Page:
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The Stone Ages and Early Cultures Mr. Perkins Fall 2015.

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1 The Stone Ages and Early Cultures Mr. Perkins Fall 2015

2 Glossary Terms prehistory hominid ancestor tool Paleolithic Era society hunter-gatherers

3 Prehistory The time before written history Written history has only lasted about 5,000 years Historians rely on archaeological evidence (artifacts & fossils) to recreate this time in history Study early ancestors of humans, or hominids

4 Hominids Relatives of modern day humans who lived in the past Bones found in Tanzania in 1959 = 1.5 million years old Bones found in 1974 in Ethiopia = 3 million years ago Bones found in 1994 in Ethiopia = 4.4 million years ago

5 Early Hominids Homo sapiens 200,000 years ago Homo erectus 2-1.5 million years ago Homo habilis 2.4 million years ago Australopithecus 4-5 million years ago

6 Early Hominids Australopithecus – “southern ape” – stood upright and walked on two legs – brain was ⅓ the size of modern humans Homo habilis – “handy man” – used early stone tools for chopping and scraping – brain was ½ the size of modern humans Homo erectus – “upright man” – used early stone tools like a hand axe – controlled fire – migrated out of Africa to Asia and Europe Homo sapiens – “wise man” – migrated around the world – we are this species! – learned to create fire and use many types of tools – developed languages

7 Stone Age Broken into three different eras Paleolithic = “Old Stone” Mesolithic = “Middle Stone” Neolithic = “New Stone“


9 Paleolithic Era First part of the Stone Age – h?v=L9AJUo6busg h?v=L9AJUo6busg Lasted until 10,000 years ago People used basic stone tools – Oldest tools found in Tanzania (2.6 million years old) – Tools used to cut food – Used for about 2 million years – Later tools include axe and spear


11 Hunter-Gatherers More complex tools = hunting larger animals = hunting parties or societies, a community of people that share a common culture People traveled around for food, water, & shelter (nomads) Stone Age humans survived as hunter-gatherers (people who killed animals and gathered wild fruit to eat)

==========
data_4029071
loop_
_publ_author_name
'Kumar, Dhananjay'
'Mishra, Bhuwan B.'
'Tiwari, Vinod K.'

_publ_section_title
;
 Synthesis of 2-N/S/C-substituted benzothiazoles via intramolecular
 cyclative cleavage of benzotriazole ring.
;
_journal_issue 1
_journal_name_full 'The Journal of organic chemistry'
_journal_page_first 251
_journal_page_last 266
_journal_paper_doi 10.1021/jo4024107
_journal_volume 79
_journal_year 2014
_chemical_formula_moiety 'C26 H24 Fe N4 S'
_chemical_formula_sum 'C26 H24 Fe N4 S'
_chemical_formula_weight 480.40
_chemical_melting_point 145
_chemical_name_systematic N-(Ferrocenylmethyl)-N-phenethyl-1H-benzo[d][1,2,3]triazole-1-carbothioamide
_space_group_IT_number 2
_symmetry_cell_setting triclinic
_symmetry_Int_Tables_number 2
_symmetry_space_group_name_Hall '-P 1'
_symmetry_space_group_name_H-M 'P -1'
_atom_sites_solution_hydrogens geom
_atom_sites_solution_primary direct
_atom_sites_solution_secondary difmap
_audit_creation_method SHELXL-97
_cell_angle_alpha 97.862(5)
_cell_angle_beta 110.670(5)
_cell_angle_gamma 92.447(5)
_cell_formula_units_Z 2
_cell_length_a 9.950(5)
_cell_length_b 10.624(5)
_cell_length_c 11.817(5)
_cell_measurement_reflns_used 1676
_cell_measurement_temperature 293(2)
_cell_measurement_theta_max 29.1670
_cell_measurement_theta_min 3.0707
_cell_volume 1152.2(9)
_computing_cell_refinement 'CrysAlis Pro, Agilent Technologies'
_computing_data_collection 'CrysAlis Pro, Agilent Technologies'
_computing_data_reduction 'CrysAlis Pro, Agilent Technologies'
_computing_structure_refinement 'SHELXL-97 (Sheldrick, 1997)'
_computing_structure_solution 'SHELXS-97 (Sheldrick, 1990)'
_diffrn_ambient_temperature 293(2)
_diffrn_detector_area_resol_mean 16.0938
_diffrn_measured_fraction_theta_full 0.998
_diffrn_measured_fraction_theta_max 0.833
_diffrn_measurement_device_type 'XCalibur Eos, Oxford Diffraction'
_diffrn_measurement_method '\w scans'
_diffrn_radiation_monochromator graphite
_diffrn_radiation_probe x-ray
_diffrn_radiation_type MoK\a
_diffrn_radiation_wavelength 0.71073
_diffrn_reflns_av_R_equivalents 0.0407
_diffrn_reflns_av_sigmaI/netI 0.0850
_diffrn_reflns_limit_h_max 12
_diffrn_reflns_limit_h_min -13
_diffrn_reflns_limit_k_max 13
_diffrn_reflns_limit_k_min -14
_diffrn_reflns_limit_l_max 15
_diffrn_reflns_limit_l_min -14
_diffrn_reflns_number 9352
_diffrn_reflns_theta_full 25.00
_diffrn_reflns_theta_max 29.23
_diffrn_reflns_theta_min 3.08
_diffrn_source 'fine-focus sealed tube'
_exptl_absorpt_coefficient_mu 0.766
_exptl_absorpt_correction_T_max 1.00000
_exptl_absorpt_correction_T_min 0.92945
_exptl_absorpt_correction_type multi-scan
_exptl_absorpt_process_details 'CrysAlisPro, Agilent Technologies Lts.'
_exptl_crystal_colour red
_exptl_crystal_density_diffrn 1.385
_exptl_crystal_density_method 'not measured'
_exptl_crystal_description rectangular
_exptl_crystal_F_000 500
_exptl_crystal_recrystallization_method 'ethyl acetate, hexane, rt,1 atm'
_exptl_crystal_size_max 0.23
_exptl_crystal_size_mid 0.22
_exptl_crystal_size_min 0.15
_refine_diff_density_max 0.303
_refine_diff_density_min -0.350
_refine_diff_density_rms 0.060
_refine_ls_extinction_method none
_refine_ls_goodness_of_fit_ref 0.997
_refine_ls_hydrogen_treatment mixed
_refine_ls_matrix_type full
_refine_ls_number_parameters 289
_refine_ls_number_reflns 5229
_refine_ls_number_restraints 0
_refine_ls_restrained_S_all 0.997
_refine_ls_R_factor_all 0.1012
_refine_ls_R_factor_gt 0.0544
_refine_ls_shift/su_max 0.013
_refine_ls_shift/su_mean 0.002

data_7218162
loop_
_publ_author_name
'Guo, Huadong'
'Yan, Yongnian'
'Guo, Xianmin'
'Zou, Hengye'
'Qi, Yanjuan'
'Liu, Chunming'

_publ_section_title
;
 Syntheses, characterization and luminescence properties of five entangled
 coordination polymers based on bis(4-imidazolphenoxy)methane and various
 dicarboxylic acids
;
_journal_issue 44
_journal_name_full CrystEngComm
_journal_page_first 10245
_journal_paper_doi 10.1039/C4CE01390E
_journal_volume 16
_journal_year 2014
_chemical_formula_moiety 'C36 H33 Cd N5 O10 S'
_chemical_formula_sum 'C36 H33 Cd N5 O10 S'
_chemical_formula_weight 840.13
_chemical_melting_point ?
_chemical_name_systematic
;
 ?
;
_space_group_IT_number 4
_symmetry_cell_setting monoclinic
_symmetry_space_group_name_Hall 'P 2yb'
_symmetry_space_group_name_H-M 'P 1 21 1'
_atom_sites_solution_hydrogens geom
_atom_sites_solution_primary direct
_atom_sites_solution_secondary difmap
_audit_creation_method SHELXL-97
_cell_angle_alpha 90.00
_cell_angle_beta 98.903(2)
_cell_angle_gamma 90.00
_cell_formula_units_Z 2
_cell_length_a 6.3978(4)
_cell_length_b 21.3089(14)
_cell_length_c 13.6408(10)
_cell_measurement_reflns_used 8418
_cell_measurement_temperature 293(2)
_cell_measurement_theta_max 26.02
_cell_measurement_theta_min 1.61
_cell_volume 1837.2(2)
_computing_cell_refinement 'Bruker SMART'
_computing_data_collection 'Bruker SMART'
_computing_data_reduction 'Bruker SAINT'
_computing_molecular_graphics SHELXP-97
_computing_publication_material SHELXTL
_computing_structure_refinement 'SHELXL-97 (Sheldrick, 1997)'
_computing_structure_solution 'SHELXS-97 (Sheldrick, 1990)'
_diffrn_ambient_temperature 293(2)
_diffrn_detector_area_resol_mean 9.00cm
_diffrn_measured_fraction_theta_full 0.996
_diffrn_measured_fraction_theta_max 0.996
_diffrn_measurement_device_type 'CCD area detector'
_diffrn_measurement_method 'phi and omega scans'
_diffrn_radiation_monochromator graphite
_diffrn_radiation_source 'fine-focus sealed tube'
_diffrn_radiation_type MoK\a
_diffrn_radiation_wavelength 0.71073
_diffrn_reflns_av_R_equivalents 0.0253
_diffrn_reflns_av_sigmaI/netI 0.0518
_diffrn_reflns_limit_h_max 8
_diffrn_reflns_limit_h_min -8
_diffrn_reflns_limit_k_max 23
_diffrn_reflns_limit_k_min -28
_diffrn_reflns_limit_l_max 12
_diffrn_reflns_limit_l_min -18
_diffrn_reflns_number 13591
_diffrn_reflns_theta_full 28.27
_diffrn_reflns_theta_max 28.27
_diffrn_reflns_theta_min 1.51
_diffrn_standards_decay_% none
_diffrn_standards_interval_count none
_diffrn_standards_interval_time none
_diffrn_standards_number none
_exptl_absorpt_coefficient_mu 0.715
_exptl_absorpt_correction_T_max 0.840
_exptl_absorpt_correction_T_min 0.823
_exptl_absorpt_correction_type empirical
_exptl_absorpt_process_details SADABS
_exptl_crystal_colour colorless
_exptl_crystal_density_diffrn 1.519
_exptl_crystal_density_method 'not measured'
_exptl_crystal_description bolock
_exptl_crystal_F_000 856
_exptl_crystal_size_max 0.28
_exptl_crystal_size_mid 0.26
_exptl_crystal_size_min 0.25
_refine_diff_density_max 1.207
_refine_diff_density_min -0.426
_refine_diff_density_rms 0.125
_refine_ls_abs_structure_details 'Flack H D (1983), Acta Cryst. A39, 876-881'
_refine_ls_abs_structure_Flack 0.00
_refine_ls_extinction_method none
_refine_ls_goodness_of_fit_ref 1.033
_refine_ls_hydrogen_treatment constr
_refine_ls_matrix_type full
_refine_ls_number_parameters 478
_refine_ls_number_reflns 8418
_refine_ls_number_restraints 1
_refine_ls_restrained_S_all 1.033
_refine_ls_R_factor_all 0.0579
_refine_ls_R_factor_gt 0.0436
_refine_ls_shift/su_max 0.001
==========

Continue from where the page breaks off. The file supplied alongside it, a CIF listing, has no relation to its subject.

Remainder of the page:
12 Hunter-Gatherers Hunters were men – Chased large animals off cliffs Gatherers were women – Stayed near homes close to kids Societies were different from one another – nomadic/sedentary – agrarian/pastoral – patriarchal/matriarchal – monogamous/polygamous

13 Language, Art, & Religion Language – most important Stone Age development – people could work together Art – carvings – cave paintings Religion – buried dead with food/items ( atch?v=NT8f5t7uH0E) atch?v=NT8f5t7uH0E – first examples of religion

14 Waiting on the World To Change Climate change around the world – People move to new places Ice Ages – 1.6 million years ago – Frozen ice around the world (http://www.creswell- – Ended 10,000 years ago – Land bridge (Asia to North America) Migration – – Humans followed animals – 9,000 B.C. = humans live everywhere except Antarctica

15 Adaptation People on one continent were different from others – Ate different food – Lived in different climate Fire – Kept people warm – Animal skins as clothes Shelters – Pit houses – Tents made from animal skin

16 Mesolithic Era 10,000 to 5,000 years ago More complex tools – Made from bone and stone – Hooks and fishing spears – Bow and arrow – ch?v=67r2Q_rWYGo ch?v=67r2Q_rWYGo Other tools – Canoes – Pottery – Pets

17 Bellringer – 9/1/15 How did humans find food during the Paleolithic/Mesolithic? What effect did the Ice Ages have on human? How did it change their lives?

18 Lesson 3 Terms Neolithic Era Domestication Agriculture Megaliths

19 What They Left Behind As people migrated, they dropped seeds on the ground. These plants began to grow in places they weren’t native to.

20 Neolithic Era Began about 10,000 years ago Began in Southwest Asia – Started to spread across the world afterward – Lasted in other countries longer New tools started to be created

21 Tools and Pottery thic-pinch-pots thic-pinch-pots Stone beads used for jewelryOldest mask in the world – 7,000 B.C.

22 Biggest Changes End of Ice Age brought new plants – Wild barley & wheat in Southwest Asia – People settled where new plants grew People carried seeds and animals around – Domesticated crops & animals, or changed to benefit humans – Domestication of plants is known as agriculture

23 Plants & Animals Plants – Shift from food gathering to food producing = Neolithic Revolution First occurred in Southwest Asia Animals – Less hunting – Farmers raised their own animals Cattle, sheep, goats Animals also used for milk, food, wool, and farming

24 Less Work = More Play People used less time hunting or searching for fruit – Parents could spend more time with children – Games began to be created – People stayed in one area – Population began to grow larger – More time for religion Built megaliths, or giant religious monuments Elements, animals, and ancestors

25 _gMtw


27 Effects of the Neolithic Revolution People ate the same amount – But grew more food Which means they had too much food Overproducing food caused: – Erosion – Flooding – Overpopulation

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